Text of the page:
Back to News

Collective Care in the time of Covid

Posted on 16th December 2020

We are approaching the end of a year that has been tough for many people and brought so many new challenges. The Covid-19 pandemic hit migrant communities very hard, particularly those who are unable to access welfare services, rely on precarious work or have irregular status. But this year has also demonstrated the power and importance of collective responses – support and solidarity – whether from mutual aid groups, community networks or restaurants offering free meals for children during the school holidays.

At Hackney Migrant Centre we are proud to have been able to provide direct and collective support to some of the people finding themselves at the sharpest end of the Covid-19 crisis. For visitors to our service, the hardship created by an unjust and discriminatory immigration system was exacerbated when the pandemic hit, leaving many without basic necessities like hygiene products and food. Many lost access to support from the community networks or charitable services they would usually rely on.

How do we protect and care for each other under these circumstances?

The situation seemed nearly impossible. But we learnt quickly that with a small group of volunteers and support from the community, we can make a difference. Even when what we can change is just one small part of a much bigger problem, it can have a huge impact on people’s lives.

Hackney Migrant Centre volunteers formed a Collective Care Team (CCT) in March. The aim was to ensure that none of our visitors would be abandoned in the pandemic and that they would have their immediate needs met, including practical essentials such as food, baby items and cleaning products. At the beginning of “lockdown” in March, most people required home deliveries of food and other items. When restrictions lifted, the CCT shifted to primarily providing supermarket vouchers. Many visitors have felt a loss autonomy during the crisis, being given the choice of what to get for themselves and their own families is one small way for people to regain a sense of autonomy – something far too many migrants are denied by the immigration system.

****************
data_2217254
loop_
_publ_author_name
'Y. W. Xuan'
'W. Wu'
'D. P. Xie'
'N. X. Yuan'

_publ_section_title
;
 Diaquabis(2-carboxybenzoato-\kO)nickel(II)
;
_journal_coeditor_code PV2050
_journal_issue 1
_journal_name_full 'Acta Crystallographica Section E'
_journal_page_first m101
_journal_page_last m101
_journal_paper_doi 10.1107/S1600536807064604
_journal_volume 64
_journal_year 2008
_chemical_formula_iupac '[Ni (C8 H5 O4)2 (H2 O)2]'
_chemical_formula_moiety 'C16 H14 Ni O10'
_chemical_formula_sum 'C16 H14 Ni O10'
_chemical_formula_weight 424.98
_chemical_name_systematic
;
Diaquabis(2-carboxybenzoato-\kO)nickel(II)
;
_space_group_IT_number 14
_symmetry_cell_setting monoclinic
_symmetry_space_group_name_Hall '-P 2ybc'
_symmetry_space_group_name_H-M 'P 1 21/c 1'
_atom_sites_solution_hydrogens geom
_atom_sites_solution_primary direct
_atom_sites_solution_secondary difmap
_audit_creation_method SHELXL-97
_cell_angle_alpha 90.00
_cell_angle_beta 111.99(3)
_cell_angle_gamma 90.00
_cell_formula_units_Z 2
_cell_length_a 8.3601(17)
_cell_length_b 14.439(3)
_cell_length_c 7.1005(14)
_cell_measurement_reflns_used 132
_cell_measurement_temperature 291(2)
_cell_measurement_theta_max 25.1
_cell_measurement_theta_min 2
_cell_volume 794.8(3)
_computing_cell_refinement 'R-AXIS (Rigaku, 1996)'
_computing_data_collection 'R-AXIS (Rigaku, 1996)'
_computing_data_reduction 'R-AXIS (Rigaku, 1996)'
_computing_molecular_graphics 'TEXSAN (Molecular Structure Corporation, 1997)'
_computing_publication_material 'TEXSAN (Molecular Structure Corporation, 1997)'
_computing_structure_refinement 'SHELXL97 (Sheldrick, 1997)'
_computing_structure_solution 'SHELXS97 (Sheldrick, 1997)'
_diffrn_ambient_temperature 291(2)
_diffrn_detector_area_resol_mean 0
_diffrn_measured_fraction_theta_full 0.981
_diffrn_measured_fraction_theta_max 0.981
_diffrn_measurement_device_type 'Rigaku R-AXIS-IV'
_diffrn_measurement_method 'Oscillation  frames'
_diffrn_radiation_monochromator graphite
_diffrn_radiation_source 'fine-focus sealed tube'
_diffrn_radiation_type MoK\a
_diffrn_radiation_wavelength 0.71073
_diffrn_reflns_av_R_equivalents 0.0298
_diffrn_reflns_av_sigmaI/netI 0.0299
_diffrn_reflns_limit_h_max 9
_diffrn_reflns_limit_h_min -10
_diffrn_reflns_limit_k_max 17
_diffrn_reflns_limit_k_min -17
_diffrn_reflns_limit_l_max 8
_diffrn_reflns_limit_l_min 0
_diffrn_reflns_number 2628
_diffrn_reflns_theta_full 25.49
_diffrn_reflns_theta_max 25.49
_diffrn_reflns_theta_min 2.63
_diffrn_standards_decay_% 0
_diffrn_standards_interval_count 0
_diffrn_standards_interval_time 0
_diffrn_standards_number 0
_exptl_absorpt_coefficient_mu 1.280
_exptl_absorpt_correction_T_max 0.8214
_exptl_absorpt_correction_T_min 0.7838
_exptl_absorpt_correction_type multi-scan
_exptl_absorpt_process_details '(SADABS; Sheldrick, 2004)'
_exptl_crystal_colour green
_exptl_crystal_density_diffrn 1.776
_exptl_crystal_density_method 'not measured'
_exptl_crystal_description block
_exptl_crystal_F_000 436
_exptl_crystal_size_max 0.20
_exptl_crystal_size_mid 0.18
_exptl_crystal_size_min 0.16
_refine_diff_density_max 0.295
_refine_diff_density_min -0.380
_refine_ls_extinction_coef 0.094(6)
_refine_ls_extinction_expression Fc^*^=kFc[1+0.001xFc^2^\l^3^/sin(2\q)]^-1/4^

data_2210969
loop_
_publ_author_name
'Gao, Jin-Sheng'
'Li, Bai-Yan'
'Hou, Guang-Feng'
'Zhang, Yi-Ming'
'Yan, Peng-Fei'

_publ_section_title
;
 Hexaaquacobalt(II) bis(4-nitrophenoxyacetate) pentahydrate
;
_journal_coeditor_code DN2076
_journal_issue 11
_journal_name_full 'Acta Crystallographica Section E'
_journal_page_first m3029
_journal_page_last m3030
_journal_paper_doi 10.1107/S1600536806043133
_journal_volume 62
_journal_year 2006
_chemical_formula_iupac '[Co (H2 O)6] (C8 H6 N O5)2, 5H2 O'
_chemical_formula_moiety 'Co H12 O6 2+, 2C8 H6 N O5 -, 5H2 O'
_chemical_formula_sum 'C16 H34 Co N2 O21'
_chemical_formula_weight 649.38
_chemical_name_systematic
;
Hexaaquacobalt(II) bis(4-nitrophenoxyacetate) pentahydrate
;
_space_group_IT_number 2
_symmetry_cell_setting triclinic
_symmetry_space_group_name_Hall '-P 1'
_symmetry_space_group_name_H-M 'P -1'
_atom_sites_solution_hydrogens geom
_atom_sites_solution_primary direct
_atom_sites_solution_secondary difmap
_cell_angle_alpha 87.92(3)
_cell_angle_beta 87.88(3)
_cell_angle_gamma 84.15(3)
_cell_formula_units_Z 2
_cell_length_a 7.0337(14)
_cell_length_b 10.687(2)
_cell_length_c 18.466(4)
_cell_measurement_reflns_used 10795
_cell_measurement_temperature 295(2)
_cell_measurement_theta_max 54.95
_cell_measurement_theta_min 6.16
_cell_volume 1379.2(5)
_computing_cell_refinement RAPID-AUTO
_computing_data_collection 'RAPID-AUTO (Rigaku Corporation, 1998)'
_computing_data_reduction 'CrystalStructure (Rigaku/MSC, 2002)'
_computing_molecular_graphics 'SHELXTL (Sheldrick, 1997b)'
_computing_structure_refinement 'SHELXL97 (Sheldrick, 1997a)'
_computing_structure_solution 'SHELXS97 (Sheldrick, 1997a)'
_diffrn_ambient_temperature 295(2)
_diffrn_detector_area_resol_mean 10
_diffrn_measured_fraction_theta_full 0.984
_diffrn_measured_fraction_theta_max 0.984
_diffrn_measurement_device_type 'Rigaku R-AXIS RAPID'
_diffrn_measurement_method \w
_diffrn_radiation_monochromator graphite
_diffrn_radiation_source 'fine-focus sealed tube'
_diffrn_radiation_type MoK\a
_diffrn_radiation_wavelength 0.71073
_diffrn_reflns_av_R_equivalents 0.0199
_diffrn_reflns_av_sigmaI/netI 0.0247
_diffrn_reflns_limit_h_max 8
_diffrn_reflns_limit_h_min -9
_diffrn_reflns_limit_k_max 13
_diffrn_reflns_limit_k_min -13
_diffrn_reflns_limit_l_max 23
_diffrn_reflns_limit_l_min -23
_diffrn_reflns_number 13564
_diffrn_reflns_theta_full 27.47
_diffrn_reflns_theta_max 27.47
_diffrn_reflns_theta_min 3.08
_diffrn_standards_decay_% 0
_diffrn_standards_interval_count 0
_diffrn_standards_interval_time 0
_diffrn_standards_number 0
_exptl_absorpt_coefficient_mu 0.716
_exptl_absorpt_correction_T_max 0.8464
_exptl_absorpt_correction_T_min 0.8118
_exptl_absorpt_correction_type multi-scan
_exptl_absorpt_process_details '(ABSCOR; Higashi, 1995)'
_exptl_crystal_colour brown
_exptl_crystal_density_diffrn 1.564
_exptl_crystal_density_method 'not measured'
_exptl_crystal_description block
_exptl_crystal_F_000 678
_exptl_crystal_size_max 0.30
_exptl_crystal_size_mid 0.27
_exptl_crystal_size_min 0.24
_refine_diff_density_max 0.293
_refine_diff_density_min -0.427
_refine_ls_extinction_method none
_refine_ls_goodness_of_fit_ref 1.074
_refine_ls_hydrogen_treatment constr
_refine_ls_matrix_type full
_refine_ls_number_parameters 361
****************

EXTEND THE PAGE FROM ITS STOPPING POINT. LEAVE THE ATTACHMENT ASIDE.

“The amount of time, energy and care that volunteers have been able to give to this project, and the noticeable impact of that care, has been a heartening aspect to an otherwise very difficult year.

Sarah, Collective Care Team Coordinator

We have also been able to provide mobile credit, so people can stay in touch with services, friends and family, and regular phone conversations with CCT volunteers to ease the impact of isolation and loss of community that many have struggled with during Covid-19. Visitors are paired up with a volunteer, who contacts them regularly at weekly, fortnightly or monthly intervals, depending on individual circumstances. A dedicated part-time staff member, the CCT Coordinator, now works closely with other HMC staff and a team of 15-20 volunteers.

Solidarity and community

Visitors supported under the CCT project include migrants who are undocumented or have No Recourse to Public Funds, those living in unsuitable temporary accommodation or who are homeless, and people with complex histories of trauma and resulting mental and physical health issues. These are people who had no safety net when the world was hit by a public health crisis none of us were prepared for.

But we can care for each other as a community. Before the Covid-19 crisis fully took hold, one of our previous visitors told us that coming to Hackney Migrant Centre gave a sense of community:

“It was like my problem was not just my problem alone, it felt like we were in it together and it gave me a sense of belonging and I had hope, that word, I had hope.”

During normal times, our service includes a communal meal at the Centre for those accessing advice. When speaking face-to-face we can provide each other with care, show empathy and build trust. The CCT has enabled us to continue to care remotely, checking in for a chat, a space to talk and the knowledge that someone is there.

This has been made possible through people coming together. That includes individuals and organisations in our community in Hackney and beyond, who donated to our crowdfunding appeal ensuring those left with nothing in the pandemic could feed and care for themselves and their families. All the volunteers dedicating time. And the visitors supported, many of whom give so much back to their communities.

Considering the effects of the hostile environment on the individuals and families who seek support from Hackney Migrant Centre, there is clearly a need for projects like the Collective Care Team, even without the devastating impact of a public health crisis. Hopefully we will be able to continue running the project into 2021.”

Sarah, Collective Care Team Coordinator

Collective care remains a necessity while the Covid-19 crisis is ongoing and continues to have repercussions for our visitors. If you can, please consider donating to provide food, phone credit, baby items and other immediate necessities for those facing the crisis without other sources of support.

Support our Christmas appeal

We are raising funds to continue providing essentials and support through our Collective Care Team

Private: Support migrants this Christmas